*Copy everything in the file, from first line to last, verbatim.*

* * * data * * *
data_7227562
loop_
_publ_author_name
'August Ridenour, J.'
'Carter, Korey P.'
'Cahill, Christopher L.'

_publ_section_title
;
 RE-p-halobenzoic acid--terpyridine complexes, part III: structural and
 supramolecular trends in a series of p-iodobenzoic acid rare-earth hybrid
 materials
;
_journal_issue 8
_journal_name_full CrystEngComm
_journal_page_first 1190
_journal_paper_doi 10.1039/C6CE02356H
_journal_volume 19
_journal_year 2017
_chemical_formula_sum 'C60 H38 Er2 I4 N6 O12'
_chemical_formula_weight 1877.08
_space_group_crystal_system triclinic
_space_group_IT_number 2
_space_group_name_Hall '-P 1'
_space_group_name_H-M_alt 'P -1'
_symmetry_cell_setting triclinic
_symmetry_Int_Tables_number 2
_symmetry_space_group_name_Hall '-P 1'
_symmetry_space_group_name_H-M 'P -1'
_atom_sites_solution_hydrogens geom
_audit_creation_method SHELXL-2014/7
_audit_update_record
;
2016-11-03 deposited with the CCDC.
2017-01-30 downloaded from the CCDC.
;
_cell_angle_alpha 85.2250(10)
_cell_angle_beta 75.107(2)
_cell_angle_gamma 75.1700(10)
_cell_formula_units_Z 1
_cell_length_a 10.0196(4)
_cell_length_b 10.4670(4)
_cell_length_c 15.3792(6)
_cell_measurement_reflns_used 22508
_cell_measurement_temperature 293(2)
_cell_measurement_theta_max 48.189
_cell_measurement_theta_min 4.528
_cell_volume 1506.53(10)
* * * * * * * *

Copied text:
data_7227562
loop_
_publ_author_name
'August Ridenour, J.'
'Carter, Korey P.'
'Cahill, Christopher L.'

_publ_section_title
;
 RE-p-halobenzoic acid--terpyridine complexes, part III: structural and
 supramolecular trends in a series of p-iodobenzoic acid rare-earth hybrid
 materials
;
_journal_issue 8
_journal_name_full CrystEngComm
_journal_page_first 1190
_journal_paper_doi 10.1039/C6CE02356H
_journal_volume 19
_journal_year 2017
_chemical_formula_sum 'C60 H38 Er2 I4 N6 O12'
_chemical_formula_weight 1877.08
_space_group_crystal_system triclinic
_space_group_IT_number 2
_space_group_name_Hall '-P 1'
_space_group_name_H-M_alt 'P -1'
_symmetry_cell_setting triclinic
_symmetry_Int_Tables_number 2
_symmetry_space_group_name_Hall '-P 1'
_symmetry_space_group_name_H-M 'P -1'
_atom_sites_solution_hydrogens geom
_audit_creation_method SHELXL-2014/7
_audit_update_record
;
2016-11-03 deposited with the CCDC.
2017-01-30 downloaded from the CCDC.
;
_cell_angle_alpha 85.2250(10)
_cell_angle_beta 75.107(2)
_cell_angle_gamma 75.1700(10)
_cell_formula_units_Z 1
_cell_length_a 10.0196(4)
_cell_length_b 10.4670(4)
_cell_length_c 15.3792(6)
_cell_measurement_reflns_used 22508
_cell_measurement_temperature 293(2)
_cell_measurement_theta_max 48.189
_cell_measurement_theta_min 4.528
_cell_volume 1506.53(10)